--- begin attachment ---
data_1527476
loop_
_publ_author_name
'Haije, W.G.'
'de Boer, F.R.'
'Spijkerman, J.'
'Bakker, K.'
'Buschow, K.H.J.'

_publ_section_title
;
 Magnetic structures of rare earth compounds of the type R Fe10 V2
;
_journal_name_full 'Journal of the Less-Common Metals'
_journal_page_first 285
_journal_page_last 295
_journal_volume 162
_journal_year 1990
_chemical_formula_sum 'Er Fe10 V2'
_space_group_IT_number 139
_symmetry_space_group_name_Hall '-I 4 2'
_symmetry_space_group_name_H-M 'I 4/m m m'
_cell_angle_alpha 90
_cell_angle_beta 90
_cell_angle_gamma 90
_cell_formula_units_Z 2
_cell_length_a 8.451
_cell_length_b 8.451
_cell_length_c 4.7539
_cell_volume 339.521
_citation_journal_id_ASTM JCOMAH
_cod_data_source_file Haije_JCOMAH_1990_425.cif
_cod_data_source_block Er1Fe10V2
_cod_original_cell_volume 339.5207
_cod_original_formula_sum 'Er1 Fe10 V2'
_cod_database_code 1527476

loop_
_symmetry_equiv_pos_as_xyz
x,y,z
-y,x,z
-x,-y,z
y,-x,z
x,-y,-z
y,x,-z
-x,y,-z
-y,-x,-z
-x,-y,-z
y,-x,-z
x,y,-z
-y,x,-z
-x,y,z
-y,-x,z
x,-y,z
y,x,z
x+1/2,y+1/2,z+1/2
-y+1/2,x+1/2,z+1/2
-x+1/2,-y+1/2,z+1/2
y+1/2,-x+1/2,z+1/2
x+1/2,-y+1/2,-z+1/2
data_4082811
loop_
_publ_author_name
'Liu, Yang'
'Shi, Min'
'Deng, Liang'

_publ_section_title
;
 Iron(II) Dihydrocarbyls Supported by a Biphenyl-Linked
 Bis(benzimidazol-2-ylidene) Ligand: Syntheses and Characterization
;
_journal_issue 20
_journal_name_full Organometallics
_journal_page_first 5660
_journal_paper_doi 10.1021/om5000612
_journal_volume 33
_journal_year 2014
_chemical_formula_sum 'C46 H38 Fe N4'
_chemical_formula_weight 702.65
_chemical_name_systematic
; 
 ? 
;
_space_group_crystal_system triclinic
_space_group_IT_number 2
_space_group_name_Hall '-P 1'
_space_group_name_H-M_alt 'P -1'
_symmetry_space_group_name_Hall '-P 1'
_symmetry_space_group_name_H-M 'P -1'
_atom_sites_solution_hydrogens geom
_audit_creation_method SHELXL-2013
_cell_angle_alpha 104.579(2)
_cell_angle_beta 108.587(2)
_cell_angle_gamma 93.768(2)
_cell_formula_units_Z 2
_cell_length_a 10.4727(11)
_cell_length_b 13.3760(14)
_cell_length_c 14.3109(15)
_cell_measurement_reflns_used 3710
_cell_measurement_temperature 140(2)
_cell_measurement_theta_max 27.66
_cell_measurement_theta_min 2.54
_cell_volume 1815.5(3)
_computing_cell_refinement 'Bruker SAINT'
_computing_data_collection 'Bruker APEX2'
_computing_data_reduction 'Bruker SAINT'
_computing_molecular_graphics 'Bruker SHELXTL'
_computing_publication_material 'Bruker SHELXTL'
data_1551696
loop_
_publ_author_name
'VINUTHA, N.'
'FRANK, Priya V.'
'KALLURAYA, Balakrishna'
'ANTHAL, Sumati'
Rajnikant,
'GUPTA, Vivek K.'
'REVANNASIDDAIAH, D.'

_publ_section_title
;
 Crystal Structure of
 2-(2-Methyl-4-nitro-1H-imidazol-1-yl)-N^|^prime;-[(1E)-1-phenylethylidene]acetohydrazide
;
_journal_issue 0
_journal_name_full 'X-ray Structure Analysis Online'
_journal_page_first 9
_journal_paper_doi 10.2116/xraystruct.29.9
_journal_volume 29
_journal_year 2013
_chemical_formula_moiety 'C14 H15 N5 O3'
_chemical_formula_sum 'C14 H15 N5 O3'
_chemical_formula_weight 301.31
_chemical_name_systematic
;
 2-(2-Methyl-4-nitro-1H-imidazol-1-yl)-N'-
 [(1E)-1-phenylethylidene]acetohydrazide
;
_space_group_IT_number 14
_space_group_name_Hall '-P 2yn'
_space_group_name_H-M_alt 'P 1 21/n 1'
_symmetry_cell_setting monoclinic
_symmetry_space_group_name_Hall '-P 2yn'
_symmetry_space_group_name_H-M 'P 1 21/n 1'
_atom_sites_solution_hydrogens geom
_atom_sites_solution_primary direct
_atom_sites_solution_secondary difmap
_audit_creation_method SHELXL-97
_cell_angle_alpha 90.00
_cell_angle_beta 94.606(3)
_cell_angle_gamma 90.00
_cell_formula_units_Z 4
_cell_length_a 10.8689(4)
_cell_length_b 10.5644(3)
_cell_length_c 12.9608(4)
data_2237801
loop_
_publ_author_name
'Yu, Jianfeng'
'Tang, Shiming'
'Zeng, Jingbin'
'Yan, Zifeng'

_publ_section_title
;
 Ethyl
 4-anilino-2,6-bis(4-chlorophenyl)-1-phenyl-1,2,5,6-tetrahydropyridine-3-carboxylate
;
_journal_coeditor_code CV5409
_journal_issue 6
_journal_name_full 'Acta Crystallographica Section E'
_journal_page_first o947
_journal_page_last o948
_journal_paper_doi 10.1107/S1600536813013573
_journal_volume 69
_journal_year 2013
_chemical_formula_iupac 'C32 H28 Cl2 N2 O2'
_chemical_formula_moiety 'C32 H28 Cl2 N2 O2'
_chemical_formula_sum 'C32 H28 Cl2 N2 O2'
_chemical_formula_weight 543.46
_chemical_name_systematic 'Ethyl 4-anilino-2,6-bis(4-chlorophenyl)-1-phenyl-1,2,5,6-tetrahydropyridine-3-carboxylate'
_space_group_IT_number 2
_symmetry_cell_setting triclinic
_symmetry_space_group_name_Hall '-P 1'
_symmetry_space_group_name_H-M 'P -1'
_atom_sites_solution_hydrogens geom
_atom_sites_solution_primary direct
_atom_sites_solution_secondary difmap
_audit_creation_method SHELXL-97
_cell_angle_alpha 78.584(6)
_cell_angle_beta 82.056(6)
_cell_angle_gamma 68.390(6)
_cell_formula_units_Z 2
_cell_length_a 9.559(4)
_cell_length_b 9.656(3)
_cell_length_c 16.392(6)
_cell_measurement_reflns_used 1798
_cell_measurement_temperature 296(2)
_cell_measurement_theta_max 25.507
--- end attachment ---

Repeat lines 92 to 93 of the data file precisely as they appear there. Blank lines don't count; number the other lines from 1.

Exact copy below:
_cell_angle_gamma 93.768(2)
_cell_formula_units_Z 2